I’ve thought about this for quite a while and in my experience at least, there are two kinds of belief. The first kind of belief comes from experience. A great example would be ghosts. I saw a ghost when I was a kid, and regardless of however many times my brother laughs at me and calls me a gullible idiot, I still believe in ghosts. I believe in tarot because every time that I’ve had a problem and I’ve spread out my tarot deck, I’ve always found answers among my cards. I don’t have many beliefs like this. I know some people have experienced spiritual events that have impacted their faith, and some people even base their entire faith around them. Either this is something you start out believing very young and never stop, like superstitions, or it’s picked up somewhere along your life, like my whole ghost thing.

The other type of belief needs effort to cultivate. I’m not sure I’ve found it yet. I tried out a very loose style of paganism for a few years but I never really felt like I believed in it. I read books on the subject, I did my best to meditate, and I tried out simple rituals from the books I’d picked out, but nothing ever clicked. Everything I read said that magic was really just intentions directed in the right way, but I think my intentions were only ever half-formed. I couldn’t put my entire heart into it. I doubted everything I did, and maybe that was my downfall. Sometimes I think that’s just how I am.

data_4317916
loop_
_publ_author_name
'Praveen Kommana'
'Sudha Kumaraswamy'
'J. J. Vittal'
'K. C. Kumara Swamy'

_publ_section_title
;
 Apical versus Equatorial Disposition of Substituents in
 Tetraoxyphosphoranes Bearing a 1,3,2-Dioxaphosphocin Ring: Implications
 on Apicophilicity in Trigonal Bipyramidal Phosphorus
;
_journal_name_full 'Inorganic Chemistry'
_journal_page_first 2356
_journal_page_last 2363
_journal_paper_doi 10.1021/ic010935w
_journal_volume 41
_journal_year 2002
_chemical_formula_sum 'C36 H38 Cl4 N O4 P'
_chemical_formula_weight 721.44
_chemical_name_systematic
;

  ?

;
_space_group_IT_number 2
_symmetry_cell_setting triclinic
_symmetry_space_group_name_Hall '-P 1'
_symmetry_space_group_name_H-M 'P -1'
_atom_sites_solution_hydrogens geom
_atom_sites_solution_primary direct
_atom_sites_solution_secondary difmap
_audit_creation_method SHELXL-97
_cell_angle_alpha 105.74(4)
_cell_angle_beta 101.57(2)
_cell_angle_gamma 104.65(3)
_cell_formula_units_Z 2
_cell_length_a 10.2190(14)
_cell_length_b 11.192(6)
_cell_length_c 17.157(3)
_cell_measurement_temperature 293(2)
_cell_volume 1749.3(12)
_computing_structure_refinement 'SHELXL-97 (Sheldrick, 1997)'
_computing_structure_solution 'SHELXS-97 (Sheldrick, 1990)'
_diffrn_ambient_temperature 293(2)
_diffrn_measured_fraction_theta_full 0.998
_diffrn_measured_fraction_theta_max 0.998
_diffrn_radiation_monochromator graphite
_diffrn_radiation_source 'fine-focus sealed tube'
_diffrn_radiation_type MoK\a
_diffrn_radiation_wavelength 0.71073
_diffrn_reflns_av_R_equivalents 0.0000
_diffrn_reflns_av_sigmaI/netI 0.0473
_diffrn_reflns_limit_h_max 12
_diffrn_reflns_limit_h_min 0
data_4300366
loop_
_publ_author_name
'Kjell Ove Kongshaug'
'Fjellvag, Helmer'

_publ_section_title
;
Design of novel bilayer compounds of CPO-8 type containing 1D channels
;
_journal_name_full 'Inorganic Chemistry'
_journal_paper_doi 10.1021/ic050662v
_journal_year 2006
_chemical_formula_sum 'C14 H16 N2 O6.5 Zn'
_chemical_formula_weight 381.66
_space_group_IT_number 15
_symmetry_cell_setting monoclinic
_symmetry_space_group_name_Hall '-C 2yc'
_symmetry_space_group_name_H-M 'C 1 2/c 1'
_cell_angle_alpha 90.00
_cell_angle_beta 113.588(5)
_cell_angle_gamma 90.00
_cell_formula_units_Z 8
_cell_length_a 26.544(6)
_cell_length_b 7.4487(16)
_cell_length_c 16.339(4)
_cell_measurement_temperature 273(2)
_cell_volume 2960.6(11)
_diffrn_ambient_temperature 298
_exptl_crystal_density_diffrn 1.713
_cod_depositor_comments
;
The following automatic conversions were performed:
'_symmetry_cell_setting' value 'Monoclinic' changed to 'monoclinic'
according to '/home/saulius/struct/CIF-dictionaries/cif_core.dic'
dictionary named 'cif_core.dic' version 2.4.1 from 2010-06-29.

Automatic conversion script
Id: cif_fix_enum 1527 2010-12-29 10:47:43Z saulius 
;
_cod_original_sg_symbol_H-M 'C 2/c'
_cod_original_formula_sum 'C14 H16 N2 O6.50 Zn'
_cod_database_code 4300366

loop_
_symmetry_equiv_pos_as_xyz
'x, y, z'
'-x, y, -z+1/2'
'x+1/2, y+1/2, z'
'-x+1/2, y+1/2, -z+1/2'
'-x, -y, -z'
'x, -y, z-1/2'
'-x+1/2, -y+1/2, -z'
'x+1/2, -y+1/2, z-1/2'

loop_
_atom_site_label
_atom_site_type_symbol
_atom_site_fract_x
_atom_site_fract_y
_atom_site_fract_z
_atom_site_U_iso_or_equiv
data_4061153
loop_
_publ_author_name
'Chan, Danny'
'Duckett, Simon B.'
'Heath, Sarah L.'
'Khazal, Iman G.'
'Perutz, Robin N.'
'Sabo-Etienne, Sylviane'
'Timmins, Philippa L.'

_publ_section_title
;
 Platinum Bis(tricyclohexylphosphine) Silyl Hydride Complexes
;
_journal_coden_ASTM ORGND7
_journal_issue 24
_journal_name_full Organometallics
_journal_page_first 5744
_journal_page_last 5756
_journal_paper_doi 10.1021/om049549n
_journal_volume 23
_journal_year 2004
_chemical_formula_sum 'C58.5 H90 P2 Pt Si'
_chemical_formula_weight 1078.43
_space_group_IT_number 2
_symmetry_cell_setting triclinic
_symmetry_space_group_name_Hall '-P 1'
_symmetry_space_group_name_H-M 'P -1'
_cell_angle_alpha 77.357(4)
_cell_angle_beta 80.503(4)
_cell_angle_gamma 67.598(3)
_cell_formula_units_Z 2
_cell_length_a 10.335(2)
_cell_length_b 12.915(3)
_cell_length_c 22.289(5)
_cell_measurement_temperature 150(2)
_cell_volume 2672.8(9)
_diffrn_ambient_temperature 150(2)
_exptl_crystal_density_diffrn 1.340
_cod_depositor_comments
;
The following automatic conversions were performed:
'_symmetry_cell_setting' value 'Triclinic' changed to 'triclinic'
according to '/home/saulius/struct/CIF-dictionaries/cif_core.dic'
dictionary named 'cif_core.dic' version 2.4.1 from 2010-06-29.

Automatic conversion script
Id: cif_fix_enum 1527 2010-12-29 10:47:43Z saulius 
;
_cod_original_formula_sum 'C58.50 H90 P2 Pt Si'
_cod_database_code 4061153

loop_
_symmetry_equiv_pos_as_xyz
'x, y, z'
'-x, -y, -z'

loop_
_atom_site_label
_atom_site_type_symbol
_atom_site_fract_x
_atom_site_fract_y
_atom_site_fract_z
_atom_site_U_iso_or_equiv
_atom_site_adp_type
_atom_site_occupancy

My family raised me skeptical. When I was a kid, I believed in all sorts of fun and silly things, like dragons, and monsters, and heart apartments. I still have my battered copy of Dragonology, although it might be missing a few interactive pieces from my rough, scientific love. When my mother told me that dragons were just the legends that ancient peoples invented upon discovering dinosaur bones, I got so mad that I stopped believing in dinosaurs for a little while.